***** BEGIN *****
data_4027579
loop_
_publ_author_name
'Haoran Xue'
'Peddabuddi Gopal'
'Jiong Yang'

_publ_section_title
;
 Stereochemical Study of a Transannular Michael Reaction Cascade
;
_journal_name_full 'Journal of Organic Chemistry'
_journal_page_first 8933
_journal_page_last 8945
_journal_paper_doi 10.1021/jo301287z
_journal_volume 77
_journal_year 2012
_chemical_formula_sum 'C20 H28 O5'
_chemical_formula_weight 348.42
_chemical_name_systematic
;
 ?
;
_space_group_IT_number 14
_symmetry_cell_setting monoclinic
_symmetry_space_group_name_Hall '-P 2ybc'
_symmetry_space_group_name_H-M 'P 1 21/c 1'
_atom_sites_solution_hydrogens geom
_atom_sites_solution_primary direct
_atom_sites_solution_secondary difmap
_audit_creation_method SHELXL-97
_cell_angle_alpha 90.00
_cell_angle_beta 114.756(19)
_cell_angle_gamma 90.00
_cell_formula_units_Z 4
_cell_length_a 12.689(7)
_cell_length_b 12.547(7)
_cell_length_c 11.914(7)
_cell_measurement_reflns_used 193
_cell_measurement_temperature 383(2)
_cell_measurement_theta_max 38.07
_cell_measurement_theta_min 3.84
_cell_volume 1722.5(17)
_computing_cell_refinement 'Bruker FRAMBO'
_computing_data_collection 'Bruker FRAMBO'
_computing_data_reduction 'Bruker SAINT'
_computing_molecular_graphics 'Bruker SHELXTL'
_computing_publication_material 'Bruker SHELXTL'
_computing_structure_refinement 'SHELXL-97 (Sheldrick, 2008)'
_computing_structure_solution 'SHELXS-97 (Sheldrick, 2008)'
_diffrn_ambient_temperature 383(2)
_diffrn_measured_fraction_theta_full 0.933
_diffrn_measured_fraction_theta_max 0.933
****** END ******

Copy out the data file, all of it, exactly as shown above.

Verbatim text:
data_4027579
loop_
_publ_author_name
'Haoran Xue'
'Peddabuddi Gopal'
'Jiong Yang'

_publ_section_title
;
 Stereochemical Study of a Transannular Michael Reaction Cascade
;
_journal_name_full 'Journal of Organic Chemistry'
_journal_page_first 8933
_journal_page_last 8945
_journal_paper_doi 10.1021/jo301287z
_journal_volume 77
_journal_year 2012
_chemical_formula_sum 'C20 H28 O5'
_chemical_formula_weight 348.42
_chemical_name_systematic
;
 ?
;
_space_group_IT_number 14
_symmetry_cell_setting monoclinic
_symmetry_space_group_name_Hall '-P 2ybc'
_symmetry_space_group_name_H-M 'P 1 21/c 1'
_atom_sites_solution_hydrogens geom
_atom_sites_solution_primary direct
_atom_sites_solution_secondary difmap
_audit_creation_method SHELXL-97
_cell_angle_alpha 90.00
_cell_angle_beta 114.756(19)
_cell_angle_gamma 90.00
_cell_formula_units_Z 4
_cell_length_a 12.689(7)
_cell_length_b 12.547(7)
_cell_length_c 11.914(7)
_cell_measurement_reflns_used 193
_cell_measurement_temperature 383(2)
_cell_measurement_theta_max 38.07
_cell_measurement_theta_min 3.84
_cell_volume 1722.5(17)
_computing_cell_refinement 'Bruker FRAMBO'
_computing_data_collection 'Bruker FRAMBO'
_computing_data_reduction 'Bruker SAINT'
_computing_molecular_graphics 'Bruker SHELXTL'
_computing_publication_material 'Bruker SHELXTL'
_computing_structure_refinement 'SHELXL-97 (Sheldrick, 2008)'
_computing_structure_solution 'SHELXS-97 (Sheldrick, 2008)'
_diffrn_ambient_temperature 383(2)
_diffrn_measured_fraction_theta_full 0.933
_diffrn_measured_fraction_theta_max 0.933